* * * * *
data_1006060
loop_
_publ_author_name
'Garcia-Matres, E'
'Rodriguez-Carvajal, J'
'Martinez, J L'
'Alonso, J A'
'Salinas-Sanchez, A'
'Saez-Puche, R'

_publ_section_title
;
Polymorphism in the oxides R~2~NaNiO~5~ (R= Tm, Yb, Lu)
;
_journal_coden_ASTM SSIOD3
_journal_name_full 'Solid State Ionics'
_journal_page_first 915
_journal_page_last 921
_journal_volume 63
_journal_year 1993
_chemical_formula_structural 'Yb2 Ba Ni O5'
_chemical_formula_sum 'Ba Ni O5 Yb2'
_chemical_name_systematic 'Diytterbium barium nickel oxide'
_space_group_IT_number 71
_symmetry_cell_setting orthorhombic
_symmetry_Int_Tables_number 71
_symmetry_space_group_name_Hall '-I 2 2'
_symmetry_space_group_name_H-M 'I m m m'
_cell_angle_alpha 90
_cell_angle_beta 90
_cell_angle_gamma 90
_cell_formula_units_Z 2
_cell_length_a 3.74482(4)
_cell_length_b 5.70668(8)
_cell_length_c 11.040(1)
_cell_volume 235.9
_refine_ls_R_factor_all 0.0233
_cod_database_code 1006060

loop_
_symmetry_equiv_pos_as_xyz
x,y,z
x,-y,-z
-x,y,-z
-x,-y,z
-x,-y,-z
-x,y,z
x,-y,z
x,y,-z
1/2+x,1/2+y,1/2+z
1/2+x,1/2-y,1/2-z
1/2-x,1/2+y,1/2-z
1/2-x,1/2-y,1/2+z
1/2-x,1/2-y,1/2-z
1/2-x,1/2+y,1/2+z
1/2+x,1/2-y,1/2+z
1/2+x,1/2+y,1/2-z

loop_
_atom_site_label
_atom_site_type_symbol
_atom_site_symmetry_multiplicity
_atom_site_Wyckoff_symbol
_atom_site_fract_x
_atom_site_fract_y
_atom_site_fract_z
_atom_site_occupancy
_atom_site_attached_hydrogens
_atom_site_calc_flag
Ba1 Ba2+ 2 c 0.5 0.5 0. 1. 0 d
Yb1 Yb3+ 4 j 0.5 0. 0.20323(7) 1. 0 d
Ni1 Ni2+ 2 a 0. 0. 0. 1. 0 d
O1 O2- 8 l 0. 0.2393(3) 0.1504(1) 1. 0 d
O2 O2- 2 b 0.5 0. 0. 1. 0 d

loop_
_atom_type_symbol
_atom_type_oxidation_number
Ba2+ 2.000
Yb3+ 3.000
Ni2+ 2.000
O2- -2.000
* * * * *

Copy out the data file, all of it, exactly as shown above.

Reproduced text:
data_1006060
loop_
_publ_author_name
'Garcia-Matres, E'
'Rodriguez-Carvajal, J'
'Martinez, J L'
'Alonso, J A'
'Salinas-Sanchez, A'
'Saez-Puche, R'

_publ_section_title
;
Polymorphism in the oxides R~2~NaNiO~5~ (R= Tm, Yb, Lu)
;
_journal_coden_ASTM SSIOD3
_journal_name_full 'Solid State Ionics'
_journal_page_first 915
_journal_page_last 921
_journal_volume 63
_journal_year 1993
_chemical_formula_structural 'Yb2 Ba Ni O5'
_chemical_formula_sum 'Ba Ni O5 Yb2'
_chemical_name_systematic 'Diytterbium barium nickel oxide'
_space_group_IT_number 71
_symmetry_cell_setting orthorhombic
_symmetry_Int_Tables_number 71
_symmetry_space_group_name_Hall '-I 2 2'
_symmetry_space_group_name_H-M 'I m m m'
_cell_angle_alpha 90
_cell_angle_beta 90
_cell_angle_gamma 90
_cell_formula_units_Z 2
_cell_length_a 3.74482(4)
_cell_length_b 5.70668(8)
_cell_length_c 11.040(1)
_cell_volume 235.9
_refine_ls_R_factor_all 0.0233
_cod_database_code 1006060

loop_
_symmetry_equiv_pos_as_xyz
x,y,z
x,-y,-z
-x,y,-z
-x,-y,z
-x,-y,-z
-x,y,z
x,-y,z
x,y,-z
1/2+x,1/2+y,1/2+z
1/2+x,1/2-y,1/2-z
1/2-x,1/2+y,1/2-z
1/2-x,1/2-y,1/2+z
1/2-x,1/2-y,1/2-z
1/2-x,1/2+y,1/2+z
1/2+x,1/2-y,1/2+z
1/2+x,1/2+y,1/2-z

loop_
_atom_site_label
_atom_site_type_symbol
_atom_site_symmetry_multiplicity
_atom_site_Wyckoff_symbol
_atom_site_fract_x
_atom_site_fract_y
_atom_site_fract_z
_atom_site_occupancy
_atom_site_attached_hydrogens
_atom_site_calc_flag
Ba1 Ba2+ 2 c 0.5 0.5 0. 1. 0 d
Yb1 Yb3+ 4 j 0.5 0. 0.20323(7) 1. 0 d
Ni1 Ni2+ 2 a 0. 0. 0. 1. 0 d
O1 O2- 8 l 0. 0.2393(3) 0.1504(1) 1. 0 d
O2 O2- 2 b 0.5 0. 0. 1. 0 d

loop_
_atom_type_symbol
_atom_type_oxidation_number
Ba2+ 2.000
Yb3+ 3.000
Ni2+ 2.000
O2- -2.000